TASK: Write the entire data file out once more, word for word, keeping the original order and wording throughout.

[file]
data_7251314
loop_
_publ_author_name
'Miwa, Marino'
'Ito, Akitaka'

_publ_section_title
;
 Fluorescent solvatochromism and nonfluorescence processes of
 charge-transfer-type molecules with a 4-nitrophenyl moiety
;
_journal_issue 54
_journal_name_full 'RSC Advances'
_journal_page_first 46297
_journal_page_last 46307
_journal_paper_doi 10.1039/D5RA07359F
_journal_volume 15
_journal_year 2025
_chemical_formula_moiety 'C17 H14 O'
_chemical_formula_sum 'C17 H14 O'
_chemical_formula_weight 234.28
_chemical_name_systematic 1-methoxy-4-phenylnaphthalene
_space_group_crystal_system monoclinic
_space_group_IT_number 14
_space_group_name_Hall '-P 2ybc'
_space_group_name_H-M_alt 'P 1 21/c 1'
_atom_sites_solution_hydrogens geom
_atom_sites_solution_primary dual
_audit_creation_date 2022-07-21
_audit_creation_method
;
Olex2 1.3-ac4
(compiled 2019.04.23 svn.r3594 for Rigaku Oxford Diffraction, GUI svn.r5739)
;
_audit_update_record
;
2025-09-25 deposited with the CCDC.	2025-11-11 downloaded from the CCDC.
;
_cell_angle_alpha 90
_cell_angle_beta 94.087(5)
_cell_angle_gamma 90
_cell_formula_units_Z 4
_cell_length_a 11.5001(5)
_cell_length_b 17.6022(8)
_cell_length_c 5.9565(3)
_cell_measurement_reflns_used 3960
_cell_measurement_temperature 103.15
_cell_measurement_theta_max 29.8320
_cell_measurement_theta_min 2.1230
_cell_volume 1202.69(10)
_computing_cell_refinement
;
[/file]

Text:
data_7251314
loop_
_publ_author_name
'Miwa, Marino'
'Ito, Akitaka'

_publ_section_title
;
 Fluorescent solvatochromism and nonfluorescence processes of
 charge-transfer-type molecules with a 4-nitrophenyl moiety
;
_journal_issue 54
_journal_name_full 'RSC Advances'
_journal_page_first 46297
_journal_page_last 46307
_journal_paper_doi 10.1039/D5RA07359F
_journal_volume 15
_journal_year 2025
_chemical_formula_moiety 'C17 H14 O'
_chemical_formula_sum 'C17 H14 O'
_chemical_formula_weight 234.28
_chemical_name_systematic 1-methoxy-4-phenylnaphthalene
_space_group_crystal_system monoclinic
_space_group_IT_number 14
_space_group_name_Hall '-P 2ybc'
_space_group_name_H-M_alt 'P 1 21/c 1'
_atom_sites_solution_hydrogens geom
_atom_sites_solution_primary dual
_audit_creation_date 2022-07-21
_audit_creation_method
;
Olex2 1.3-ac4
(compiled 2019.04.23 svn.r3594 for Rigaku Oxford Diffraction, GUI svn.r5739)
;
_audit_update_record
;
2025-09-25 deposited with the CCDC.	2025-11-11 downloaded from the CCDC.
;
_cell_angle_alpha 90
_cell_angle_beta 94.087(5)
_cell_angle_gamma 90
_cell_formula_units_Z 4
_cell_length_a 11.5001(5)
_cell_length_b 17.6022(8)
_cell_length_c 5.9565(3)
_cell_measurement_reflns_used 3960
_cell_measurement_temperature 103.15
_cell_measurement_theta_max 29.8320
_cell_measurement_theta_min 2.1230
_cell_volume 1202.69(10)
_computing_cell_refinement
;